In aquatic environments, rising water temperatures reduce water oxygen content while increasing oxygen demand, leading several authors to propose cardiorespiratory oxygen transport capacity as the main determinant of aquatic animal fitness. It has also been argued that tropical species, compared with temperate species, live very close to their upper thermal limit and hence are vulnerable to even small elevations in temperature. Little, however, is known about physiological responses to high temperatures in tropical species. Here we report that the tropical giant freshwater shrimp (Macrobrachium rosenbergii) maintains normal growth when challenged by a temperature rise of 6°C above the present day average (from 27°C to 33°C). Further, by measuring heart rate, gill ventilation rate, resting and maximum oxygen uptake, and hemolymph lactate, we show that oxygen transport capacity is maintained up to the critical maximum temperature around 41°C. In M. rosenbergii heart rate and gill ventilation rate increases exponentially until immediately below critical temperatures and at 38°C animals still retained more than 76% of aerobic scope measured at 30°C, and there was no indication of anaerobic metabolism at the high temperatures. Our study shows that the oxygen transport capacity is maintained at high temperatures, and that other mechanisms, such as protein dysfunction, are responsible for the loss of ecological performance at elevated temperatures.
Metabolism of resting, fasting animals (standard metabolic rate, SMR) increases exponentially as temperature rises, whereas maximal oxygen uptake typically plateaus or even decreases as the structural and physiological ceilings of the cardiorespiratory systems to transport oxygen are reached at high temperatures (Fry and Hart, 1948). The capacity to increase oxygen uptake (ṀO2) and delivery by the cardiorespiratory systems is often quantified as the aerobic scope, which is the difference between ṀO2 of the resting fasting animal (SMR) and its maximal ṀO2 (ṀO2,max), typically measured during or immediately after intense exercise (Clark et al., 2013). Since SMR represents the basic cost of living, the capacity to increase ṀO2 reflects the amount of aerobically derived, and hence sustainable, energy production that can be allocated to functions beyond body maintenance, i.e. physical activity, digestion, growth and reproduction (Fry and Hart, 1948; Nilsson et al., 2009; Eliason et al., 2011). These temperature relationships have led to the development of the oxygen and capacity limited thermal tolerance (OCLTT) model, proposing that aquatic animal fitness in rising temperatures is closely correlated to the capacity of the cardiorespiratory system to maintain oxygen supply, which thus provides the key mechanism defining the upper temperature limit of aquatic animals (Pörtner, 2010). In crustaceans, several studies over the past decade have reported such limitations in the oxygen supply capacity at high temperatures, revealed as a decline in cardiac and ventilatory performance as well as reductions in oxygen levels in the hemolymph with increasing temperature (Frederich and Pörtner, 2000; Frederich et al., 2009; Marshall et al., 2011; Jost et al., 2012). As further support for the OCLTT model, several marine invertebrates, including crustaceans, resort to anaerobic metabolism when approaching their upper thermal limit (Taylor et al., 1973; Taylor et al., 1977; Sommer et al., 1997; Frederich and Pörtner, 2000; Peck et al., 2002; Sokolova and Pörtner, 2003).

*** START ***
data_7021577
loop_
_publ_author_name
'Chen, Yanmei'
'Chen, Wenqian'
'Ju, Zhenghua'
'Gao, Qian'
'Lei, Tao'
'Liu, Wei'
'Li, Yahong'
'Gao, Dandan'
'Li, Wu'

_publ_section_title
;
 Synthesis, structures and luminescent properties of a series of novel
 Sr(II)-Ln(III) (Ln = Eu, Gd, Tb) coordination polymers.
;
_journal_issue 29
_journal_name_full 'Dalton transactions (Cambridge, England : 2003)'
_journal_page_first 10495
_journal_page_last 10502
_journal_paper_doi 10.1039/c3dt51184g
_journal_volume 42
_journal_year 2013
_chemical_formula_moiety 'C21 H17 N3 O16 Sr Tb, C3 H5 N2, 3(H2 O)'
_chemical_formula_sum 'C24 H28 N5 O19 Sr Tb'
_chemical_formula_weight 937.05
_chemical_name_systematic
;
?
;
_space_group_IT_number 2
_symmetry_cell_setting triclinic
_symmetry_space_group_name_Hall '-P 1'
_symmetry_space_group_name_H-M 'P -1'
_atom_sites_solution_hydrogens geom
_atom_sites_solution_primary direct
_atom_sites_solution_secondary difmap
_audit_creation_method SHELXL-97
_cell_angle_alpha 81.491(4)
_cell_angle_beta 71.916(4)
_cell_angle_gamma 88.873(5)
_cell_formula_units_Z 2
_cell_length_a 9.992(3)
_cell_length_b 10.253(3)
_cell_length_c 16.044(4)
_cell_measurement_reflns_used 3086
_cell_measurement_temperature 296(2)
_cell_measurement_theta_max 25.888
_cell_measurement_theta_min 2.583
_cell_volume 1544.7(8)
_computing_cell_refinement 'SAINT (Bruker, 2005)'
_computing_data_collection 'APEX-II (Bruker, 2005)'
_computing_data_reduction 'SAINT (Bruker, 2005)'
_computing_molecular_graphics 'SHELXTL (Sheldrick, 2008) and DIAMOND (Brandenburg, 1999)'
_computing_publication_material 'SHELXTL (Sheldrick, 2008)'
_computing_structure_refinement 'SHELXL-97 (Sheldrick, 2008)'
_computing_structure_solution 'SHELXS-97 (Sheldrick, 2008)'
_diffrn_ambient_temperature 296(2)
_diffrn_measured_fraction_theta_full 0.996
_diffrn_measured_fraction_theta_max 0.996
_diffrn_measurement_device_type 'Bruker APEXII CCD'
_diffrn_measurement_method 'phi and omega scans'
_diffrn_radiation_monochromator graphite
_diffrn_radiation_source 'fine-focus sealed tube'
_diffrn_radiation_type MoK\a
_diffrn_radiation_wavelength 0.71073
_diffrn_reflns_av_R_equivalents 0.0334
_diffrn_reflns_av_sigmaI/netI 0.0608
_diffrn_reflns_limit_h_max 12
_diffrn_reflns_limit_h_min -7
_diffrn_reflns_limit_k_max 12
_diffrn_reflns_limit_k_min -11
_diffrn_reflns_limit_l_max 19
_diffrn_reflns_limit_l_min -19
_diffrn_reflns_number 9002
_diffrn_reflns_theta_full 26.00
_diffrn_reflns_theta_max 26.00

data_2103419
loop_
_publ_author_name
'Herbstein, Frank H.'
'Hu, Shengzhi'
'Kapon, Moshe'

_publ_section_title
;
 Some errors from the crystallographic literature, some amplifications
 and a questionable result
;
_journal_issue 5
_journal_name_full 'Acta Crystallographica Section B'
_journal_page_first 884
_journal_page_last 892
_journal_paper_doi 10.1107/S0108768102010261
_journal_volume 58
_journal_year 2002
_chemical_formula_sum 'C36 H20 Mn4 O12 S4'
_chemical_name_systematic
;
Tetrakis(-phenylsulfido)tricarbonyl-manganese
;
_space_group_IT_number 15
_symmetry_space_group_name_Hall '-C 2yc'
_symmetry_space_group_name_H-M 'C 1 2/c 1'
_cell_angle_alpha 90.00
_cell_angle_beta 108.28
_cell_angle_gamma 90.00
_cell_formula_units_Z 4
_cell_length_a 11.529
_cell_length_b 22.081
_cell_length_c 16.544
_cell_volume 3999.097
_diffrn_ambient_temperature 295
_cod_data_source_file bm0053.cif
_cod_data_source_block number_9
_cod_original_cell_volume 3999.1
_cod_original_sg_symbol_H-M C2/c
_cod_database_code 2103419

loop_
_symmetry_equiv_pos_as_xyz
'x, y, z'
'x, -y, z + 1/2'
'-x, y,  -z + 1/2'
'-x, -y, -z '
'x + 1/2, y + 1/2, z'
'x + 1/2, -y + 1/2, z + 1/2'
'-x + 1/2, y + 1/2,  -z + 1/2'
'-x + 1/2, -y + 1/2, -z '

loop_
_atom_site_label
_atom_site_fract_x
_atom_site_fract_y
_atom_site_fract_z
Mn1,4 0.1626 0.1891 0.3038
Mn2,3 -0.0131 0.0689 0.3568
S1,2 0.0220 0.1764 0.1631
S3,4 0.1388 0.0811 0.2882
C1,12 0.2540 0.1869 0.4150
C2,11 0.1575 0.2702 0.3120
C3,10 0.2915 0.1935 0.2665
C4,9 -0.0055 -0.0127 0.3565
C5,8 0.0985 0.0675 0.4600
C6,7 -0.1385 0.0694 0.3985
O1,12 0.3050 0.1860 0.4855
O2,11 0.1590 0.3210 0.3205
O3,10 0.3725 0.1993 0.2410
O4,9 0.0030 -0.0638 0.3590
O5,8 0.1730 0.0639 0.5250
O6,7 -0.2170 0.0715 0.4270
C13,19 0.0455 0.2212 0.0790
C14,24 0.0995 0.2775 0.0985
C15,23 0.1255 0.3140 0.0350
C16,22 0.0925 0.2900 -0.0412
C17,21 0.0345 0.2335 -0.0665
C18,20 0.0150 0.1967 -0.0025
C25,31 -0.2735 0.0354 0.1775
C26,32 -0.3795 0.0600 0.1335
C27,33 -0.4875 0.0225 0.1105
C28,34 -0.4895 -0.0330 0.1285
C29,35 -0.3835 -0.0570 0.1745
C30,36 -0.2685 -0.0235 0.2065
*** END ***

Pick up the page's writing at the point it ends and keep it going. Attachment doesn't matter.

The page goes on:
The majority of studies supporting the OCLTT model have been on stenothermal species (Pörtner, 2010) and it remains to be investigated whether this model also applies to eurythermal species that may have evolved a more thermoresistant cardiorespiratory system. Furthermore, numerous authors have argued that tropical species in general are close to their upper thermal limit and vulnerable to even small temperature increases (Deutsch et al., 2008; Tewksbury et al., 2008; Nilsson et al., 2009). Here we measure the effect of a 6°C increase in temperature from 27 to 33°C on growth capacity over a 3 month period in the giant freshwater shrimp (Macrobrachium rosenbergii De Man 1879), a crustacean of global importance to tropical aquaculture with annual production exceeding 400,000,000 kg per year (FAO, 2005–2013). Furthermore, we directly investigate whether increased temperature causes collapse of the oxygen supply capacity by the cardiorespiratory systems, by measuring ṀO2 of resting and exercising shrimp at various temperatures, as well as heart rate, ventilation rate and hemolymph lactate during acute rises in temperature.